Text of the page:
Should You Be Taking BCAAs?
For several years now, BCAAs have been a hot topic amongst athletes, strength coaches, and fitness professionals. In that time, BCAA supplementation has become a mainstream practice for amateur and professional athletes alike. There are a variety of claims associated with BCAAs including increased lean muscle mass, improved recovery time, and increased strength.
There are 22 standard amino acids and these amino acids are necessary for nearly every biological process in your body. Among those, 9 are considered to be essential amino acids. Essential amino acids can’t be manufactured by the human body so they must be obtained from food sources. Among the essential amino acids, only 3 are considered to be BCAAs: leucine, isoleucine, and valine. Unlike the other essential amino acids, BCAAs are oxidized in muscle tissue and not the liver. Research has found that exercise increases BCAA oxidation, likely as part of energy expenditure and as substrates for the Krebs cycle. Knowing that BCAAs are oxidized during exercise, further research has been conducted to see the effects of supplementation.
BCAA supplementation likely improves recovery time by diminishing the amount of damage caused during exercise. This is especially useful for athletes who are in the middle of high volume training cycles. The protein sparing effects of BCAAs can allow us to train harder and more frequently while allowing for greater recovery and adaptation.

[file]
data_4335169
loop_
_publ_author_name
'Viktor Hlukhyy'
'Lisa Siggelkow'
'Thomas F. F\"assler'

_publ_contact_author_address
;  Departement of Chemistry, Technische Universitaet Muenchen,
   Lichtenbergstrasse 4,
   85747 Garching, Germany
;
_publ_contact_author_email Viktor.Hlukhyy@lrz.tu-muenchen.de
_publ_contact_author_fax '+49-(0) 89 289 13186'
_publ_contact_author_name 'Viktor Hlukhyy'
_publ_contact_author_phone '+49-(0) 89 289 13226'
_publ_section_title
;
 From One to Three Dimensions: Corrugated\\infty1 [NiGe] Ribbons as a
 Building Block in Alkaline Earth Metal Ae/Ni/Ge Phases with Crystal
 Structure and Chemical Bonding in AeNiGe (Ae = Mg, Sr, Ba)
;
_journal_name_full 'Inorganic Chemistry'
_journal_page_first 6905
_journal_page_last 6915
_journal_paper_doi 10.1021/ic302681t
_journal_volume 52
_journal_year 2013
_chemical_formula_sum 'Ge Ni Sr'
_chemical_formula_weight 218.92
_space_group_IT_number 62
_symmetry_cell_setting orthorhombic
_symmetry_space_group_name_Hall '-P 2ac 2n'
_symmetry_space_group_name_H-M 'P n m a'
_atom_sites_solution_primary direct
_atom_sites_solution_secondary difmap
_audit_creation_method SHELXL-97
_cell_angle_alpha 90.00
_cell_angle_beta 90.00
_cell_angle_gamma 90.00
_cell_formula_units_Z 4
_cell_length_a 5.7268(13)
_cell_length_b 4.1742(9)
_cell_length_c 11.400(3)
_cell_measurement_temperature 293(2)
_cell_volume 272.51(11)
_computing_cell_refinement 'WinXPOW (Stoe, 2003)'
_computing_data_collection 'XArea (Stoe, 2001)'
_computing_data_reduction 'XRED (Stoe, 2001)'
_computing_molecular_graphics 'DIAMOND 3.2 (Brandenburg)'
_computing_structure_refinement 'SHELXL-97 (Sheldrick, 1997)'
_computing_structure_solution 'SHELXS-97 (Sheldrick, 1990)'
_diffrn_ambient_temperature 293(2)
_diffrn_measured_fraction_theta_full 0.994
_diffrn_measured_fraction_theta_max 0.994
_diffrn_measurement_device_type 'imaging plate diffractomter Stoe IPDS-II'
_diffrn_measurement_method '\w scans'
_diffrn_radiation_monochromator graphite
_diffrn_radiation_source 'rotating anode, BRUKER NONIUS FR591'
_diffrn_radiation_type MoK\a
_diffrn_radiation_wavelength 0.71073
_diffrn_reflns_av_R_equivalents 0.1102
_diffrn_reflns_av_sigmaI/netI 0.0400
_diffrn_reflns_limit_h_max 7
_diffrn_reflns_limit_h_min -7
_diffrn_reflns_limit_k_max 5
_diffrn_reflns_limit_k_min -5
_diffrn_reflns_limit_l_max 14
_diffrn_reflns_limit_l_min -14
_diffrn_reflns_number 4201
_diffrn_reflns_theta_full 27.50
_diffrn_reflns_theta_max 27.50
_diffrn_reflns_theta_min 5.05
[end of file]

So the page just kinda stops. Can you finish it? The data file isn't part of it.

How much should I take?
In the research I’ve cited for this article, subjects supplemented as little as 3 grams a day and as much as 50 grams a day with positive results. To my knowledge, there isn’t a standardized protocol for BCAA supplementation like there is with protein intake. Many factors will affect how much you need. Your goals, body mass, age, gender, training experience, and sport are amongst the variables to consider. Experiment and see what works best for you.
When do I take BCAAs?
In my experience, it depends on the form of BCAA you are taking as well as the type and length of training session. The general consensus is that liquid BCAA will absorb faster than the pill form. In my opinion, pills might be better before and during workouts while liquid forms might be better suited for supplementing during and after workouts. Much of the research surrounding leucine has shown that a post-workout liquid meal composed of carbohydrates, protein and BCAAs is effective for recovery.
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3. Coombes, JS, and LR McNaughton. “Effects of Branched-chain Amino Acid Supplementation on Serum Creatine Kinase and Lactate Dehydrogenase after Prolonged Exercise.” The Journal of Sports Medicine and Physical Fitness (2000).
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